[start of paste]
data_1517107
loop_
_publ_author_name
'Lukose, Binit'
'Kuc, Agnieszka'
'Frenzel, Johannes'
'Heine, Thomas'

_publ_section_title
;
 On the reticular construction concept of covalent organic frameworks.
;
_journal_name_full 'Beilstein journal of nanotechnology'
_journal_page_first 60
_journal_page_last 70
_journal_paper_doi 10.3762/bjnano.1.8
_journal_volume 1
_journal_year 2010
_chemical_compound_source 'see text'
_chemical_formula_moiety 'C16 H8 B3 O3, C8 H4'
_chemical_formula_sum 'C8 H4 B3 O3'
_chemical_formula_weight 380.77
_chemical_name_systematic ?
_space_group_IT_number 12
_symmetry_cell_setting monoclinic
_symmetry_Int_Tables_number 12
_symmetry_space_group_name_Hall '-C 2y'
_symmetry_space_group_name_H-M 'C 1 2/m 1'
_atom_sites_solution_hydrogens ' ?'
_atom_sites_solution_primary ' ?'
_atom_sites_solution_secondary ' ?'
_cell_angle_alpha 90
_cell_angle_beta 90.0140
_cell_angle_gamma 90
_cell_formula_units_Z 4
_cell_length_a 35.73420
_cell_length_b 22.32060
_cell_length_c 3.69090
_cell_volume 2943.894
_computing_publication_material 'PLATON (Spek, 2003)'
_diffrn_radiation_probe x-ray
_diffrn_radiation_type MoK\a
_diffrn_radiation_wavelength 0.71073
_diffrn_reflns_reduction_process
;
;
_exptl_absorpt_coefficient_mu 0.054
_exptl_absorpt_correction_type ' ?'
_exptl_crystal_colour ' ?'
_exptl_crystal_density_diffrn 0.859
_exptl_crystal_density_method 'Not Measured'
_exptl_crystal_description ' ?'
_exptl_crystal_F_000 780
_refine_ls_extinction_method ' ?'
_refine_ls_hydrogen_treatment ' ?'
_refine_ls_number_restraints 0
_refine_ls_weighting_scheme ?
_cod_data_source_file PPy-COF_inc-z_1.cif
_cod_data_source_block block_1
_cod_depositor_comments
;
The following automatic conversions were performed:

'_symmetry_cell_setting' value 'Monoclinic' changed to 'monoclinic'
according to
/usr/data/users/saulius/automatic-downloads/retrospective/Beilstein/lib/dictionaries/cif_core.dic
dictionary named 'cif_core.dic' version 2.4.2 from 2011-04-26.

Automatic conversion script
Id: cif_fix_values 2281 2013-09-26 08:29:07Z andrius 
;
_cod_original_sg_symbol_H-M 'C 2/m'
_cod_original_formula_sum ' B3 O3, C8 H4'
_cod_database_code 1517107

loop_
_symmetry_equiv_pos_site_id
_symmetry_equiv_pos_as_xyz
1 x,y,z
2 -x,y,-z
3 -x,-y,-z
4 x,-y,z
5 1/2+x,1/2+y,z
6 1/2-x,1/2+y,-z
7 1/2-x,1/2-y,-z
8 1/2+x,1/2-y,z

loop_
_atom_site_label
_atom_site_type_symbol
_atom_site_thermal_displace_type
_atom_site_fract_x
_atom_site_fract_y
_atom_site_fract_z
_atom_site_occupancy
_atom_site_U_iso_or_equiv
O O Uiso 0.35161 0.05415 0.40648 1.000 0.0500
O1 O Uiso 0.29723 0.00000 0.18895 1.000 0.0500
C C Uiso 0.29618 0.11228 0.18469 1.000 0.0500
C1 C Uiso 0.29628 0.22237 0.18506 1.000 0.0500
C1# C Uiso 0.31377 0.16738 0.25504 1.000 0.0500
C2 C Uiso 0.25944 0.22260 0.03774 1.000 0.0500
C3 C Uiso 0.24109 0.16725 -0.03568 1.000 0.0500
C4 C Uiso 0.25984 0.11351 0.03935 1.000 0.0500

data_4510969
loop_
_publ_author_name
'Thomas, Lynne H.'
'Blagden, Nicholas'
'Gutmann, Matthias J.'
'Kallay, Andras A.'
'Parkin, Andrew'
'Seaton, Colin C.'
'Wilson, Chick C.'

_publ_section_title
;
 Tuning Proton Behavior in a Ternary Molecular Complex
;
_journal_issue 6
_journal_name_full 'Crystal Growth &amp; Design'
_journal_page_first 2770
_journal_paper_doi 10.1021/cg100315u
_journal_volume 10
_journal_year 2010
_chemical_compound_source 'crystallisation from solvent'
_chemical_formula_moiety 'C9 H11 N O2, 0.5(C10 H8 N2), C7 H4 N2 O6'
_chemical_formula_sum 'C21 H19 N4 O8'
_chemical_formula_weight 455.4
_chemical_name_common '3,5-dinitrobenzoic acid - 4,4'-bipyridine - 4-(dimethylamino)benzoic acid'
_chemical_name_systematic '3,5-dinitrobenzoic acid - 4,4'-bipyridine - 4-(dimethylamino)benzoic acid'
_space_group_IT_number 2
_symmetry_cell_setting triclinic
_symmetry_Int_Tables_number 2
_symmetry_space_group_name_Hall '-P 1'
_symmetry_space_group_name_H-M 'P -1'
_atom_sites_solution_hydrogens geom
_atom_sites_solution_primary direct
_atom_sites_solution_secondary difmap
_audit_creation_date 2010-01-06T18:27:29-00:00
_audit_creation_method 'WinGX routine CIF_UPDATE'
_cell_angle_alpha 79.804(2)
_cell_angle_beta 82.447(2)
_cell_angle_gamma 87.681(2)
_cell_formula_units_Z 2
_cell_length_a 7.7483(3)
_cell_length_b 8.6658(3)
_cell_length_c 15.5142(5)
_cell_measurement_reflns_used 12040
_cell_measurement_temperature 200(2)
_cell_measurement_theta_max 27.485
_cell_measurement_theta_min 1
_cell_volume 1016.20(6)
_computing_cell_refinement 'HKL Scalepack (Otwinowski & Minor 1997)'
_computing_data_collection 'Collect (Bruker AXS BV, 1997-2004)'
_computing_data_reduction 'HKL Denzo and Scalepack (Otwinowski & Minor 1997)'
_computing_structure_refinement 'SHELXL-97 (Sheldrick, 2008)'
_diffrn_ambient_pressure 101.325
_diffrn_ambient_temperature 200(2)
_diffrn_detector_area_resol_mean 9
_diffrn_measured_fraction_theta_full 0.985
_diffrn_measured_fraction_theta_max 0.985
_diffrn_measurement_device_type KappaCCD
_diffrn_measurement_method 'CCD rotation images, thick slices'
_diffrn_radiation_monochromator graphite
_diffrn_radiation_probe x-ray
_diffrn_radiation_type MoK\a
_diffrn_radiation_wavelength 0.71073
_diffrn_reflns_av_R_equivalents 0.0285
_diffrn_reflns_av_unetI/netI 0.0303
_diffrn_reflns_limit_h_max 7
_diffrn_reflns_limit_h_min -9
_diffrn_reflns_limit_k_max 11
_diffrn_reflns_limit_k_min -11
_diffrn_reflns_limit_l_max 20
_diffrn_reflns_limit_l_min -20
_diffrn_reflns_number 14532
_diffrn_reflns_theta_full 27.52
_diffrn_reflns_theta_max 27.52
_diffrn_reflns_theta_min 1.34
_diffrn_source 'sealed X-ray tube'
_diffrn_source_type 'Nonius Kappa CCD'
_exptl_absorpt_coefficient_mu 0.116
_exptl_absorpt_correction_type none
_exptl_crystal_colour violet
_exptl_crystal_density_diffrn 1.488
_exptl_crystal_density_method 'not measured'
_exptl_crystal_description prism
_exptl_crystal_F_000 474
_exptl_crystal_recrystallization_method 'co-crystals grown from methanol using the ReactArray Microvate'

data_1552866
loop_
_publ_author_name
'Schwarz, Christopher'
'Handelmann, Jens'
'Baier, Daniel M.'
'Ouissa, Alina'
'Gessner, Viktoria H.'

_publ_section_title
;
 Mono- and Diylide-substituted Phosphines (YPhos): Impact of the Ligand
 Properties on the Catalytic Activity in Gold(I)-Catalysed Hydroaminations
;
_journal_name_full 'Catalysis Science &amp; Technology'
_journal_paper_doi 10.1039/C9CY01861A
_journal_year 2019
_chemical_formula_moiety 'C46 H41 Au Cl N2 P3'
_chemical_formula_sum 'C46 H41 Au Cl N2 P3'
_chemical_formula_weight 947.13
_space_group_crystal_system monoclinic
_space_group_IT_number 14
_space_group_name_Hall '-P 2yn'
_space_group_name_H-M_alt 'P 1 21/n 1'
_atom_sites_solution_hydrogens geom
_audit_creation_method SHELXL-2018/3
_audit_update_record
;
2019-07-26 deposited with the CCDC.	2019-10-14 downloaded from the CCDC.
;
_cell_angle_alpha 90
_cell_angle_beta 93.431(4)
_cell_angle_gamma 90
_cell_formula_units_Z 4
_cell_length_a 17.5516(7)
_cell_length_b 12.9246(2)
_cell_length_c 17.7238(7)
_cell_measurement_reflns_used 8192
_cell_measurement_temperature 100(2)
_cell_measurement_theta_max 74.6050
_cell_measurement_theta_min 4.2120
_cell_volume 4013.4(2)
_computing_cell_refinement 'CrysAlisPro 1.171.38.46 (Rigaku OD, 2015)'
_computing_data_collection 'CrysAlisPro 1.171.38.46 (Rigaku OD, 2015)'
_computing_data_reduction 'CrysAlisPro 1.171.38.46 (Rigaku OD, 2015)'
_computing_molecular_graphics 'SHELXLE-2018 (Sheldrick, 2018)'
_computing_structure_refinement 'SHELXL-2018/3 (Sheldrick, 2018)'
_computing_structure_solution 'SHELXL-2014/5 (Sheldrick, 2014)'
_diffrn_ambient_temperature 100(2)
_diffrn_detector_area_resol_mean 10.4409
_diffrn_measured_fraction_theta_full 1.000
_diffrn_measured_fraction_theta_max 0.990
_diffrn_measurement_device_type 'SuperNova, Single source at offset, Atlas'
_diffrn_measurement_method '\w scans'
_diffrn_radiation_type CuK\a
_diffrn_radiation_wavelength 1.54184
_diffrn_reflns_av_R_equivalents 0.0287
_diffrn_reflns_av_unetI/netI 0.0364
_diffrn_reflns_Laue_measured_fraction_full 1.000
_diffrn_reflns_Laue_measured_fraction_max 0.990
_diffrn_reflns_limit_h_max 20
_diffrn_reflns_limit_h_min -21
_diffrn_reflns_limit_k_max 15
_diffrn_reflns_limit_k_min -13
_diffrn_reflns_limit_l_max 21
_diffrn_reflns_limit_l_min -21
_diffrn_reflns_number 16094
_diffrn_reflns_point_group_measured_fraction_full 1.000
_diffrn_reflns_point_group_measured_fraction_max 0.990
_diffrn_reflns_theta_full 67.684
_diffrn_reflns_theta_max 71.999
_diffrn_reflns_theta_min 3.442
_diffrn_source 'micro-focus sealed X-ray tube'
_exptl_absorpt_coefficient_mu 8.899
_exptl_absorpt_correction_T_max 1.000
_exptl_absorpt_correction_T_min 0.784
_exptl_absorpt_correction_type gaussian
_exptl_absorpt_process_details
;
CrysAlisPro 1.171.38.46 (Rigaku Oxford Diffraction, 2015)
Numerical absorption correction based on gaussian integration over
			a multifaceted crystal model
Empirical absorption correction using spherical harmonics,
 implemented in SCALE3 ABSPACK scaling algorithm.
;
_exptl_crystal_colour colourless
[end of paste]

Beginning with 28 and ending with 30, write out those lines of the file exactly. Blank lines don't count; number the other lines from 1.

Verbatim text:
_atom_sites_solution_hydrogens ' ?'
_atom_sites_solution_primary ' ?'
_atom_sites_solution_secondary ' ?'